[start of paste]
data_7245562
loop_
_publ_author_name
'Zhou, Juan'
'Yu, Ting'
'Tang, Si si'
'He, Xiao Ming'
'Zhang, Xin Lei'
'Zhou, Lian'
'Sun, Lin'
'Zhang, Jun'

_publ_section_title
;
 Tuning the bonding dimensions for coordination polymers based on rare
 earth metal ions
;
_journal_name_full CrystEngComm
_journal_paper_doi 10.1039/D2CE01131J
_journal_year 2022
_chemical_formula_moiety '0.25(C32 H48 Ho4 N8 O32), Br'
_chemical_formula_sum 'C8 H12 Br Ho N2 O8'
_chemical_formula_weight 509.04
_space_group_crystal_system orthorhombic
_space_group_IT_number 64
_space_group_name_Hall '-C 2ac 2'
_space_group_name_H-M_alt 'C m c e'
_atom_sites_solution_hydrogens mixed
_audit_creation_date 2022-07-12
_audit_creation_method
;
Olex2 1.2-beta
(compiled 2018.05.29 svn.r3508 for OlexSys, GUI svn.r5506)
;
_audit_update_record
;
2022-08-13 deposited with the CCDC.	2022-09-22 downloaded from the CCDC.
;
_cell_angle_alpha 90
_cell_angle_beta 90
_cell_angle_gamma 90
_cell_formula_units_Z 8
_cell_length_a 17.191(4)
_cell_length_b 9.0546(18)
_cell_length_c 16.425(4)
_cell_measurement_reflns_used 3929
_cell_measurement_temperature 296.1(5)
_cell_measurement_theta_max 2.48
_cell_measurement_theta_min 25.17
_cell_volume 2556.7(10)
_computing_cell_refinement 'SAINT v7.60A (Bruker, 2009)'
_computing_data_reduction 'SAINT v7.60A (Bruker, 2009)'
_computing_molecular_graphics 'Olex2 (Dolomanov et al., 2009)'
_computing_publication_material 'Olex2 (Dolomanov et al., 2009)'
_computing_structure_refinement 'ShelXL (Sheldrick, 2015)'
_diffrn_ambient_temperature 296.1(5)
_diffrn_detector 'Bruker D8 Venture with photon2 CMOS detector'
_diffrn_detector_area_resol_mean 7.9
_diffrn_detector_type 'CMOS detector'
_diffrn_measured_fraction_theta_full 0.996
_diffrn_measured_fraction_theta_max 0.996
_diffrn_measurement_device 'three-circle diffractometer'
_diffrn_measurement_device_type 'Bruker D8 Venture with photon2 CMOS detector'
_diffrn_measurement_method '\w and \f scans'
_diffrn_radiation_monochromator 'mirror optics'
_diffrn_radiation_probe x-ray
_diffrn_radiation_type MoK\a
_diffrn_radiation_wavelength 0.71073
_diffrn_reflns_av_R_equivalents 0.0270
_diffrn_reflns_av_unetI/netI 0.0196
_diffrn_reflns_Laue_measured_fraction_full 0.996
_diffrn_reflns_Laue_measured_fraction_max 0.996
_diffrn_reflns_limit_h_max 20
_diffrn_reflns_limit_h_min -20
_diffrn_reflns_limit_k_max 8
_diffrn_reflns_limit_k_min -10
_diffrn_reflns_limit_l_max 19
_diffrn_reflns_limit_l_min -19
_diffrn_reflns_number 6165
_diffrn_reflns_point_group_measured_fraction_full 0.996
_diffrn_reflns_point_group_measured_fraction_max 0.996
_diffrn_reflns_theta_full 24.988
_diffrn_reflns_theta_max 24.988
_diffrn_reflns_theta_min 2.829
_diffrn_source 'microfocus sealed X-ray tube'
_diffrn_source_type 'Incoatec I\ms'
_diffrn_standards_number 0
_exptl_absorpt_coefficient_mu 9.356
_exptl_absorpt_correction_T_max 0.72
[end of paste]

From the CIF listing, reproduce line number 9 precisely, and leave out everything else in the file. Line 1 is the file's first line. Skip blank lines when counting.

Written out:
'Zhou, Lian'